Server Error
    403 - Forbidden: Access is denied.

    You do not have permission to view this directory or page using the credentials that you supplied.

    The help desk initially said it wasn't available for Windows 10. So I don't have much faith in their advice now. Next suggestion was my computer security was blocking it. I let the poor woman go and said I'd look into it but on reflection I can't think what on earth I might have to stop the download. I don't think it's anything to do with my computer. I got the same error a week ago before the reader arrived but as I didn't need it then I didn't pursue it.
     
  17. joaker

    joaker Type 2 · Member

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    Delivered yesterday and been in use 24 hours. Straightforward to use apart from the inability to download the software so only have the figures when the reader is used rather than every 15 minutes, along with a tiny graph .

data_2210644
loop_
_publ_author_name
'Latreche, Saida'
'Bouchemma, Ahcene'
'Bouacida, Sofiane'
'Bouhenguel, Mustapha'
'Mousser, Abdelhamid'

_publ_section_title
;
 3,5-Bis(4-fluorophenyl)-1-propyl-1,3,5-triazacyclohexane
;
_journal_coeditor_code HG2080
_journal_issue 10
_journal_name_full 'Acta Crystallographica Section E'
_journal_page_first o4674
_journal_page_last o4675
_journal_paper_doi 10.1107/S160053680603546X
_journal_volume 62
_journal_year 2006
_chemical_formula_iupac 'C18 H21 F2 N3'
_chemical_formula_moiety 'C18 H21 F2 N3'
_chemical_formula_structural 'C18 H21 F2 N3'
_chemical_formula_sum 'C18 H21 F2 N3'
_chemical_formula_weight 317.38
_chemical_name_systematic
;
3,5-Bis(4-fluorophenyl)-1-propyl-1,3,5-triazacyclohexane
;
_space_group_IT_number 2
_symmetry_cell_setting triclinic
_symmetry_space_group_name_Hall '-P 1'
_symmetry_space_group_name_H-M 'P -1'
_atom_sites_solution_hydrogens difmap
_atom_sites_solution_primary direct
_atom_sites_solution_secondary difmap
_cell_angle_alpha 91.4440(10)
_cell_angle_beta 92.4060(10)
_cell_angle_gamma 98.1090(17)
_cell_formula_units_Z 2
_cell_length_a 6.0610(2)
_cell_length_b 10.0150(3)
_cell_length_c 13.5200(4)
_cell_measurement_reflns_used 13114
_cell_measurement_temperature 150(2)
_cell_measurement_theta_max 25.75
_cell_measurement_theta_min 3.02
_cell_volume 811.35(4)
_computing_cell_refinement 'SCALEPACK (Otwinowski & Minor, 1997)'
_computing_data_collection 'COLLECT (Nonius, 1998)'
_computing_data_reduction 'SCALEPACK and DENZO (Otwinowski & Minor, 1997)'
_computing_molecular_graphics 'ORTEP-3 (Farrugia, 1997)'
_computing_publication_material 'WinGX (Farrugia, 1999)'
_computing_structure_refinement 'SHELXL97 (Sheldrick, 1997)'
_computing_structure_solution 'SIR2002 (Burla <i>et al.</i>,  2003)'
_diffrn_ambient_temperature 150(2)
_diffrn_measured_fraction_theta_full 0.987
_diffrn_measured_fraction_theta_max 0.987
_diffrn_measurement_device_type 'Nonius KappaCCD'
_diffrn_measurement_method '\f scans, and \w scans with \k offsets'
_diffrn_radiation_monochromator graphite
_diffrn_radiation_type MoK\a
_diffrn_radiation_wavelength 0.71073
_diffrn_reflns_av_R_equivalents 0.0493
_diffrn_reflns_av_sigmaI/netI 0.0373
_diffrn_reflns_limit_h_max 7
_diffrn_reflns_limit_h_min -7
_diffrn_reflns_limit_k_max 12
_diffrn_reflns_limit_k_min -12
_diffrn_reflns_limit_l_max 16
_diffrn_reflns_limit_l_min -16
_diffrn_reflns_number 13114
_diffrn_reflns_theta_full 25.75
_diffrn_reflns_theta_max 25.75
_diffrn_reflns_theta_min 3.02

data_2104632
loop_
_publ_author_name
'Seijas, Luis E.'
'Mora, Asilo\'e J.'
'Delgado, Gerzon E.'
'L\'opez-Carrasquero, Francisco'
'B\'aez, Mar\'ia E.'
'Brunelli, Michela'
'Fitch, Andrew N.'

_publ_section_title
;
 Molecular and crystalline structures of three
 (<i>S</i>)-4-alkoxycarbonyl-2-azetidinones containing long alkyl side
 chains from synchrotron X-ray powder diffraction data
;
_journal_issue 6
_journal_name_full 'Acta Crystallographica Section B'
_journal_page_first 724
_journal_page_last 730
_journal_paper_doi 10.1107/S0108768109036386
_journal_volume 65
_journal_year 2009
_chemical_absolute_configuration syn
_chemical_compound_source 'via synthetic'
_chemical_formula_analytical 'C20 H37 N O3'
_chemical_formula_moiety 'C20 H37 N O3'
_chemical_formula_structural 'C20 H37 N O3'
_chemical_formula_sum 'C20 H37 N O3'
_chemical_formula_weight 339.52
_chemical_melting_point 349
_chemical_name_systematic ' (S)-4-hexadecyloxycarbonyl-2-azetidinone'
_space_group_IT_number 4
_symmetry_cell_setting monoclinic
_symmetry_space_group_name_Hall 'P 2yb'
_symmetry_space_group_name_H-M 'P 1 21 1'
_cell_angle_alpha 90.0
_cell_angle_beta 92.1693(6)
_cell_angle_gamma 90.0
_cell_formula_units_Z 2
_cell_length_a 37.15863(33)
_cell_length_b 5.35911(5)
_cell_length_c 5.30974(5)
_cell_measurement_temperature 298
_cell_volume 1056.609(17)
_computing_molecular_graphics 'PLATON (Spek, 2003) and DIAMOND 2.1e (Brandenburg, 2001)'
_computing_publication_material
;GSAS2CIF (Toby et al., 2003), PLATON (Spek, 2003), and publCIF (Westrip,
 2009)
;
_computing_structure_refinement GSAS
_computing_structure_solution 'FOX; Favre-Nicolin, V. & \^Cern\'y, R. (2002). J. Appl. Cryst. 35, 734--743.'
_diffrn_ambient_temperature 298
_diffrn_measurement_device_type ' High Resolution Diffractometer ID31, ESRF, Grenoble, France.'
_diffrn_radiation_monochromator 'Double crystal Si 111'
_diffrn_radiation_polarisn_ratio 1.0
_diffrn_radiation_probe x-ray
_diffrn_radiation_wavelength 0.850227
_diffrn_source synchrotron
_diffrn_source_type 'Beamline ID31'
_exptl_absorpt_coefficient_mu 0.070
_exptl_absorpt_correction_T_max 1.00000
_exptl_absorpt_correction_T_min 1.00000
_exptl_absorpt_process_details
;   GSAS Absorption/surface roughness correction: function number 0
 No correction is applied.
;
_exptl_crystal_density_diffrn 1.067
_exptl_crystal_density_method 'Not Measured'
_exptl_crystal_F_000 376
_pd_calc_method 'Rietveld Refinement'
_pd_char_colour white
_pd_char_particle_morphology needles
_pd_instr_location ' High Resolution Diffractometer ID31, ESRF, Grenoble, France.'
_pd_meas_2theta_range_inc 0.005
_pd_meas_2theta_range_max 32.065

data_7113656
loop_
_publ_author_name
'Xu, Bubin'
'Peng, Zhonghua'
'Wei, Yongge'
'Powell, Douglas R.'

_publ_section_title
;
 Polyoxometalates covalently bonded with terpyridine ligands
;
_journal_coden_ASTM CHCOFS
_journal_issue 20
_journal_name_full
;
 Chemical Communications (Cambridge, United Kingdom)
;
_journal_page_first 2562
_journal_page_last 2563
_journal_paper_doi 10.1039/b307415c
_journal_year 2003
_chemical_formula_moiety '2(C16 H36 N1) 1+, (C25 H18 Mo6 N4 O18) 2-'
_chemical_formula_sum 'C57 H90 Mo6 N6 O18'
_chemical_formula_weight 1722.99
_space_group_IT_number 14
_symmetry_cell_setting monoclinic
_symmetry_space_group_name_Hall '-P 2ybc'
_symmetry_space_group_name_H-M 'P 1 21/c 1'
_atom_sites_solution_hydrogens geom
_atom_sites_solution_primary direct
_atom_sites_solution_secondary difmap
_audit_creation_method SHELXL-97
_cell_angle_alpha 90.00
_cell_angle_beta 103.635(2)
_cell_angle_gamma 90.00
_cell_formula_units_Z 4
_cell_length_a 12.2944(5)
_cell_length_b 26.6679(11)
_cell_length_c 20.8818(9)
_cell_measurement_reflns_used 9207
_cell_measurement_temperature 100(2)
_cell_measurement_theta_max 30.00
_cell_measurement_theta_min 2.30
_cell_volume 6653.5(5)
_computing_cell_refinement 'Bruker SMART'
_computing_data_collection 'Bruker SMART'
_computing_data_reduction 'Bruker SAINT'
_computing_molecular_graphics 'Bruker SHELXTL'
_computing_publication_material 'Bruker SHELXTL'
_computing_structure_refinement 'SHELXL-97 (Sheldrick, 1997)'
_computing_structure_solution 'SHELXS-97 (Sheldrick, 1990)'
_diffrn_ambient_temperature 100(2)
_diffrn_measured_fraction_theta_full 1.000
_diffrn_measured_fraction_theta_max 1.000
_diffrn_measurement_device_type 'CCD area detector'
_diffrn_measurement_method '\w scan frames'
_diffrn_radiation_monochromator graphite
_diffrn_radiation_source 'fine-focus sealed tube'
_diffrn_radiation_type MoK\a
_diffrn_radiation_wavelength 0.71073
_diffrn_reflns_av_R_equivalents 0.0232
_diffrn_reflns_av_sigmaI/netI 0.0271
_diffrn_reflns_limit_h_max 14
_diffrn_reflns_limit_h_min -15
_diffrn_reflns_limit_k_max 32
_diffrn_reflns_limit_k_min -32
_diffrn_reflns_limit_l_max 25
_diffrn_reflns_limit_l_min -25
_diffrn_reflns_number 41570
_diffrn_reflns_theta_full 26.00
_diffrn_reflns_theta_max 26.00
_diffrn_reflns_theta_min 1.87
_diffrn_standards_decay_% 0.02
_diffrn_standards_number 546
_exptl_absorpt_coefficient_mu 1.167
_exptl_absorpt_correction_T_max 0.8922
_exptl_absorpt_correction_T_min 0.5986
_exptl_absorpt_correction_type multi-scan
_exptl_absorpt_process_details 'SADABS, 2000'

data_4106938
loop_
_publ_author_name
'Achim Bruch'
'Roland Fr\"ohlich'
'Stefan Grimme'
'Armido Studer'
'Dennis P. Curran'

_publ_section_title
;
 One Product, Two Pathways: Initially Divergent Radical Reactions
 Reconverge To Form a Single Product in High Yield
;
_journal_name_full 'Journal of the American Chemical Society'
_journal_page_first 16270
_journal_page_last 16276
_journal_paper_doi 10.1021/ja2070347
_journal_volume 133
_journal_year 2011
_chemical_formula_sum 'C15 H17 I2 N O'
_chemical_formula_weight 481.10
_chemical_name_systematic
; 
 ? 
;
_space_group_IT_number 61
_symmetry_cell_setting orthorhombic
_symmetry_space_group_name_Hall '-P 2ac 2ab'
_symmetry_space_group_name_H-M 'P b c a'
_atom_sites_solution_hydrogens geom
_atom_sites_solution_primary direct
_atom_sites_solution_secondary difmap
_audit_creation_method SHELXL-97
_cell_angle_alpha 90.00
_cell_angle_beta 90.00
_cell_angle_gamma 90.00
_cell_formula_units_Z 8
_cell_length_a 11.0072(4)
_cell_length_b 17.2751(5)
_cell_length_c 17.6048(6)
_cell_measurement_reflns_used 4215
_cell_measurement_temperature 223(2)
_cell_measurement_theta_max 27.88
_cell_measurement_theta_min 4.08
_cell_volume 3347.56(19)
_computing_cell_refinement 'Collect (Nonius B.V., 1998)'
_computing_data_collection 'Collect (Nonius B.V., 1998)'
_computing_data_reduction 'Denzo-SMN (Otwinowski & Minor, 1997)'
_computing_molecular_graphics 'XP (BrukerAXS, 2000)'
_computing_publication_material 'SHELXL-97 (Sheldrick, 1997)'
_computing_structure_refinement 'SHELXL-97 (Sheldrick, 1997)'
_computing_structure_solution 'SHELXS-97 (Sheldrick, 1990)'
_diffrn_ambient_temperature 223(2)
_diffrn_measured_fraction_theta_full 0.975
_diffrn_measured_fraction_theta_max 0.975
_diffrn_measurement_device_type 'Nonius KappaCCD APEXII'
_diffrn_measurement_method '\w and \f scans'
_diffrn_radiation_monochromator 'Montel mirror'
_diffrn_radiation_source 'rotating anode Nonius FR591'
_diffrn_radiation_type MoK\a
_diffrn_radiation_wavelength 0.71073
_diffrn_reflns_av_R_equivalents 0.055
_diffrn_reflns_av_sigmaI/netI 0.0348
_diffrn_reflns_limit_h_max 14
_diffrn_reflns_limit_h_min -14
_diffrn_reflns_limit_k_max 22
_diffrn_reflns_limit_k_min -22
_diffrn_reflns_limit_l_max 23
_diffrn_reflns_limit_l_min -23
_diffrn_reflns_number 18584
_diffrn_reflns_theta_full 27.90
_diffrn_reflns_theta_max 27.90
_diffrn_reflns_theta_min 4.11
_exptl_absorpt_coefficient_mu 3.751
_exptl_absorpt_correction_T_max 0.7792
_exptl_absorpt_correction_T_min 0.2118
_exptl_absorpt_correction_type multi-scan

I think this is going to be a revelation. We assumed porridge was an excellent choice for breakfast but found an enormous spike afterwards. On the other hand the veg curry last night which included (new) potatoes resulted in a much lower spike and the low carbohydrate bread (Waitrose) has little effect.
     
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  18. slip

    slip Type 1 · Well-Known Member

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    @joaker still unable to down load?
     
  19. joaker

    joaker Type 2 · Member

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    Low of 2.7 overnight. No comparison with a blood test (only discovered in the morning), but Type 2 are supposedly not at risk from low blood sugar.
     
  20. slip

    slip Type 1 · Well-Known Member

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    It is possible to have false lows whilst asleep, if the wife was laying on it, compression of the arm can have that affect or it could be just reporting low generally at the mo, only a blood test will show that. BTW T0Ds can go low but not that low usually.